baby foods vegetable purees without heavy metals

Heavy Metals in Baby Foods - Fruit Purees & Fruit Veggie Blends

Of the 30 tested fruit purees and fruit and vegetable blends, all of them contained acceptable Arsenic levels.

20 of the 30 tested fruit and fruit-vegetable purees contained excessive levels of Lead, especially the Beech-Nut Mixed Vegetables.

14 of the 30 tested fruit and fruit-vegetable purees contained excessive levels of Cadmium, especially when Carrots were added.

All tested products had very low Mercury levels.

Which Baby Vegetable Purees have Lowest Heavy Metals?

In general, avoid the Sprout prunes organic baby food (high Lead), and Beech-Nut Classics Mixed Vegetables (high Lead).

The fruit puree winners with the lowest overall Arsenic, Lead and Cadmium levels were the Beech-Nut and Gerber Banana purees (Stage 2).

baby foods fruit purees without heavy metals

Heavy Metals in Baby Formula

Thirteen different baby formulas were tested, including organic and conventional baby formula types.

ALL tested baby formulas contained detectable levels of arsenic, cadmium, lead and/or mercury!

12 of the 13 formulas exceeded the AAP and EDF limit of 1 ppb (parts per billion) of Lead.

6 of the 13 formulas exceeded the CR limit of 1ppb of Cadmium.

None of the formulas exceeded the HBBF limit of 25ppb of Arsenic.

There are no guidelines for Mercury contents, but the good news is that they were all much lower than what is typically found in a can of tuna fish (about 50-300ppb).

Which Baby Formulas have Lowest Heavy Metals?

Given the above results, let's focus on Lead and Cadmium.

The baby formula winner with the lowest overall Lead and Cadmium levels is the Gerber Good Start Gentle HM-O and Probiotics Infant Formula with Iron (Stage 1).

The runner-up with the second-lowest overall Lead and Cadmium levels is the Baby's Only Organic Non-GMO Dairy Toddler Formula.

Overall, the best organic baby formulas tend to show lower levels of heavy metals. We suggest reading our HiPP Combiotic, Loulouka, Holle, and Kendamil organic formula reviews

baby formulas without heavy metals

Heavy Metals in Teething Snacks

Given how much Arsenic was found in the baby cereals containing rice, it shouldn't be surprising that teething snacks (like baby Mum-Mums and HappyBABY Rice Cakes) would also contain very high levels of Arsenic.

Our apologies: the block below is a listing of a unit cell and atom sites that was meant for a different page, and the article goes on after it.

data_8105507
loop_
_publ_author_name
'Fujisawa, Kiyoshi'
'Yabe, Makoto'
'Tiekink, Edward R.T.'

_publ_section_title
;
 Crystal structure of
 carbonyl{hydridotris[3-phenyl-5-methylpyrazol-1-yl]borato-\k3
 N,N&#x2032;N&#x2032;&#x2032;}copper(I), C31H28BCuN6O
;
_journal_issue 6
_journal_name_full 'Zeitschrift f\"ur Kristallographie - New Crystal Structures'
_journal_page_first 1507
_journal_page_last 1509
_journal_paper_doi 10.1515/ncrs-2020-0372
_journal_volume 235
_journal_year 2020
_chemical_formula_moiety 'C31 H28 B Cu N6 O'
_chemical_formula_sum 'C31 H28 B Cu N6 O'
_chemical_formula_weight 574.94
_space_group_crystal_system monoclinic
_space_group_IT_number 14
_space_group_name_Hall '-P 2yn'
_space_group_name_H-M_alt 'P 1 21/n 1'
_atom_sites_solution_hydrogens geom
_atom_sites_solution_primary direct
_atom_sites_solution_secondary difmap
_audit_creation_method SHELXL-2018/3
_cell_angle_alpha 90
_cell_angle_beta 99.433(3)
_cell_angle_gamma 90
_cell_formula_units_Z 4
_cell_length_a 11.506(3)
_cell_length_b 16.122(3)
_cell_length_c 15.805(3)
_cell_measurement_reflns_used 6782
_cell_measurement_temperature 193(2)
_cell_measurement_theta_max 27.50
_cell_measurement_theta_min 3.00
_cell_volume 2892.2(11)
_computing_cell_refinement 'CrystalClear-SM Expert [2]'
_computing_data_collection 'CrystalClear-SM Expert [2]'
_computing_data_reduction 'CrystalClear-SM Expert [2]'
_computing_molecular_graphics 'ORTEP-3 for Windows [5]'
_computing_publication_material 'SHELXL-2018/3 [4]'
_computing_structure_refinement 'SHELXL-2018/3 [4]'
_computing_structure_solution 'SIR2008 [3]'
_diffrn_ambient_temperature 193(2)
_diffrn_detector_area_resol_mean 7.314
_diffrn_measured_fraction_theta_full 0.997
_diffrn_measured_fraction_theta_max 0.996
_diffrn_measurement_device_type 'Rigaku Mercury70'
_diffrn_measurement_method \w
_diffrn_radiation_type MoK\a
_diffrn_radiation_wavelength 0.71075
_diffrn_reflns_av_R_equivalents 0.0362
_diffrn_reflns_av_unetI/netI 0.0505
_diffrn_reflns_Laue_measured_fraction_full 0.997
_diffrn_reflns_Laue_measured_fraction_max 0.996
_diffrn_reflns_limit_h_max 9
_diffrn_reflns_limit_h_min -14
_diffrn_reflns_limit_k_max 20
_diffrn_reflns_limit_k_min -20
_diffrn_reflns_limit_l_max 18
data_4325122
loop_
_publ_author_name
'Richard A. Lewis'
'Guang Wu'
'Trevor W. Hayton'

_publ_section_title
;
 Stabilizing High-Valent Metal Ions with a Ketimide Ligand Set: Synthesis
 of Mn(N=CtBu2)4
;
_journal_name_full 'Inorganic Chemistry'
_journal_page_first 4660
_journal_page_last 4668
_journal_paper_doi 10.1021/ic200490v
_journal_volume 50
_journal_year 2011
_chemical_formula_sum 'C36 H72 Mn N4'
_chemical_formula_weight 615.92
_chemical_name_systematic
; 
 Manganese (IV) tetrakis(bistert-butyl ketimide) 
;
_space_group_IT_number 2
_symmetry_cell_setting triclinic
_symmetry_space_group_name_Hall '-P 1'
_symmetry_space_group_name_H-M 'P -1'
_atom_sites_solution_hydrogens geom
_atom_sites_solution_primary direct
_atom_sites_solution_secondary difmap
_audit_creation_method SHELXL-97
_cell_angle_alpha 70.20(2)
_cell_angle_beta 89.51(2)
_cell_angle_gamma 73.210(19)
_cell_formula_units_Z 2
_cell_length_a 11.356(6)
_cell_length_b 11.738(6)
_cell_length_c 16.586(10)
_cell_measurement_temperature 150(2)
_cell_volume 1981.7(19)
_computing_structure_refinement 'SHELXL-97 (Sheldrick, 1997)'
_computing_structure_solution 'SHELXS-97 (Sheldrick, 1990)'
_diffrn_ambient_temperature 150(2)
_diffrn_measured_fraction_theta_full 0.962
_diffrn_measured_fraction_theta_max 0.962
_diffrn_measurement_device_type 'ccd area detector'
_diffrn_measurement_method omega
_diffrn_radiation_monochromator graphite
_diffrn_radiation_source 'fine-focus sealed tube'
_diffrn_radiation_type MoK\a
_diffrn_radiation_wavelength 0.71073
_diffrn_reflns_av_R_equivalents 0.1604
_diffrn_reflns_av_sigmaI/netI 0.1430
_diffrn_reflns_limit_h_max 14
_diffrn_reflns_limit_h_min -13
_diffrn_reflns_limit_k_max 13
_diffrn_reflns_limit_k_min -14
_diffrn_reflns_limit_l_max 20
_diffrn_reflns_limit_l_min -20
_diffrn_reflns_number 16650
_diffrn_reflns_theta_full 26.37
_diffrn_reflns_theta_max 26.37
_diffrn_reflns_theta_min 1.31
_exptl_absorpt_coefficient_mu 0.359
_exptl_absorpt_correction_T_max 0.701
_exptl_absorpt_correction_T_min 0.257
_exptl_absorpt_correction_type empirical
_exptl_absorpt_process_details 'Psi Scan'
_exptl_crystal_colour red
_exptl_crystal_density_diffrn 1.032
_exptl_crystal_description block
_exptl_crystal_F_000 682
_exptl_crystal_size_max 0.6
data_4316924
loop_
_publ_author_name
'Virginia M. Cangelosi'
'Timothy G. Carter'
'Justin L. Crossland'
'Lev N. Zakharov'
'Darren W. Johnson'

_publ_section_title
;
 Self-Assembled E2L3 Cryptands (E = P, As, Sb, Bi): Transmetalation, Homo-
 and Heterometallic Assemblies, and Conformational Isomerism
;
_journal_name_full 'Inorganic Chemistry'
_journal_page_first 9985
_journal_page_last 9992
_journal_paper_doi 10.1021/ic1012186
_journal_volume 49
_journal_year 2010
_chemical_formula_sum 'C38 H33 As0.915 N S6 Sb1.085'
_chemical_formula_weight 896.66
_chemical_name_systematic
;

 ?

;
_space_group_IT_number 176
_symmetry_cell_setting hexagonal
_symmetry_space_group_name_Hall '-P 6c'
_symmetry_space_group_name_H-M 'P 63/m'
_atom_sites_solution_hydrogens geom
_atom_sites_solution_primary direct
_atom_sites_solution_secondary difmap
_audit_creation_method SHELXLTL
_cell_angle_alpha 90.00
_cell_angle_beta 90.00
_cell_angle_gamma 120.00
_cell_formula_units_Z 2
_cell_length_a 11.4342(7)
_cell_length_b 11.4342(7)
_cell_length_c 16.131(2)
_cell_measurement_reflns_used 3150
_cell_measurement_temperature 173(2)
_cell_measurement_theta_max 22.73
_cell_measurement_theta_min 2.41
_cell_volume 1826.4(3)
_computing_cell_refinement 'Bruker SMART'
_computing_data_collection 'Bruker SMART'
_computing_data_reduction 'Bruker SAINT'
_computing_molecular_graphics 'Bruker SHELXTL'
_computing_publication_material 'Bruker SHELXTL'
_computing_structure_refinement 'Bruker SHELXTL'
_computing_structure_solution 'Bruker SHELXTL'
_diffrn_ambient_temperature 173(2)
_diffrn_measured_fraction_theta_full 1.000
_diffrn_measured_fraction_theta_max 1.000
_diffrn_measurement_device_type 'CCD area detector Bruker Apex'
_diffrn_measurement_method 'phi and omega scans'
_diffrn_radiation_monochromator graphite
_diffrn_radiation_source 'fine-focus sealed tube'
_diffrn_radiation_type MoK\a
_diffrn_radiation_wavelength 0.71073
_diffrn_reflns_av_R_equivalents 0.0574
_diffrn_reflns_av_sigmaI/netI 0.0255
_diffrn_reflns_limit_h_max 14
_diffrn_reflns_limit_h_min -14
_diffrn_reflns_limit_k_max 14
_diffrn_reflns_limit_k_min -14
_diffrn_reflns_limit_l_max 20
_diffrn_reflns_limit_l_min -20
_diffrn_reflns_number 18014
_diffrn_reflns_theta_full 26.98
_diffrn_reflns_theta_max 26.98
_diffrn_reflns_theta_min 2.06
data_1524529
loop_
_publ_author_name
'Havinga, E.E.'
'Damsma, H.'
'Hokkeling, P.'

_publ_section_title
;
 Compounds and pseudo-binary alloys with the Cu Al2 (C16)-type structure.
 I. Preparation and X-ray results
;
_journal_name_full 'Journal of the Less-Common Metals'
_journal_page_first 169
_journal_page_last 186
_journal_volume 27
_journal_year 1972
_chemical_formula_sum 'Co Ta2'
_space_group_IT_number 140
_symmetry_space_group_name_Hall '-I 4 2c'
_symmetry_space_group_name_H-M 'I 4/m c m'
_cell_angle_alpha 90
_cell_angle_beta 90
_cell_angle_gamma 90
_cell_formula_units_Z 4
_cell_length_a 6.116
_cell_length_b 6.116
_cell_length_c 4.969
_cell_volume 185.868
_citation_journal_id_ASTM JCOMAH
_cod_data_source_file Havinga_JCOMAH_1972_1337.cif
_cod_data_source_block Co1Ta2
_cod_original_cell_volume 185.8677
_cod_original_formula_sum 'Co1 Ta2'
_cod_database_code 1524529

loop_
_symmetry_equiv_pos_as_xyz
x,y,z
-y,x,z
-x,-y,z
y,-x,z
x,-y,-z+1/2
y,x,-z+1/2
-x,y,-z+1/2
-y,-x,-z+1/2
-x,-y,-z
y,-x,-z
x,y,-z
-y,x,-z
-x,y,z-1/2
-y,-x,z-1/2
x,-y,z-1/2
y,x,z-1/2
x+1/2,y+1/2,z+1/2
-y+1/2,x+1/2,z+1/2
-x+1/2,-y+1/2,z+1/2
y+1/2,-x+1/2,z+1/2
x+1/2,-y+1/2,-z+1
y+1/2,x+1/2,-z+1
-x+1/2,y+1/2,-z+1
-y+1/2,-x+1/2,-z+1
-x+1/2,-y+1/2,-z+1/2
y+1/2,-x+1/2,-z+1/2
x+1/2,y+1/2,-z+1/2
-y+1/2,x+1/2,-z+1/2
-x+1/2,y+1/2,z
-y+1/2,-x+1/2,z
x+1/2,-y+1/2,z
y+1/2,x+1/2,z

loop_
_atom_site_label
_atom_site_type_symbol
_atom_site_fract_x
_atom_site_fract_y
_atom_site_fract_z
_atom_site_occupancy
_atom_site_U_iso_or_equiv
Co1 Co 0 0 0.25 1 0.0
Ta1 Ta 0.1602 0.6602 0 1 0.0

And that's exactly what they found.

Of the 12 teething biscuits and rice cakes, all but one (the Cuetara Animal Crackers) showed unacceptably high levels of Arsenic. Surprise, the animal crackers didn't contain rice!

All 12 showed unacceptably high levels of Lead, and 11 showed excessively high levels of Cadmium.

And all 12 showed generally low Mercury levels.

Which Teething Snacks have Lowest Heavy Metals?

We do not recommend any of the teething snacks, given generally high heavy metals content. The tested Animal Crackers are very difficult to find.

Conclusions

This is getting a little scary!

When combined with the recent reports of high levels of Glyphosates found in oatmeal-based baby foods, options are slowly narrowing.

Waste water runoff in agricultural fields, streams, and rivers contributes to soils with heavy metal content that shows up in rice and several vegetables, particularly root vegetables.

Pesticide and herbicide sprays compound the issue by spraying fruits and vegetables with toxins that contaminate the foods.

The worst part is that heavy metals are consistently linked to adverse health outcomes for children. While a few exposures might not cause problems, repeated low-level exposure has been shown to be a potent neurotoxin in humans, leading to cognitive, physical, social-emotional, and health issues early on and later in life. 

We encourage you to read the full report by HBBF, which also reviews the heavy metals and neurotoxins found in kids' juices, snacks (like teething biscuits and rice rusks/cakes), and prepared meals.

Additional Reading

Gardener, H., Bowen, J., & Callan, S. P. (2019). Lead and cadmium contamination in a large sample of United States infant formulas and baby foods. Science of the Total Environment651, 822-827. See the article at Science of the Total Environment.

Beal, J. A. (2020). Heavy Metals in Baby Food: What Providers and Parents Need to Know. MCN: The American Journal of Maternal/Child Nursing45(2), 125. See the article at AJMCN.

Radwan, C. M. (2019). Toxic metals detected in nearly all baby foods. Contemporary Pediatrics36(12), 14-14. See the article at Contemporary Pediatrics

de Paiva, E. L., Morgano, M. A., & Arisseto-Bragotto, A. P. (2019). Occurrence and determination of inorganic contaminants in baby food and infant formula. Current Opinion in Food Science30, 60-66. See the article at Current Opinion in Food Science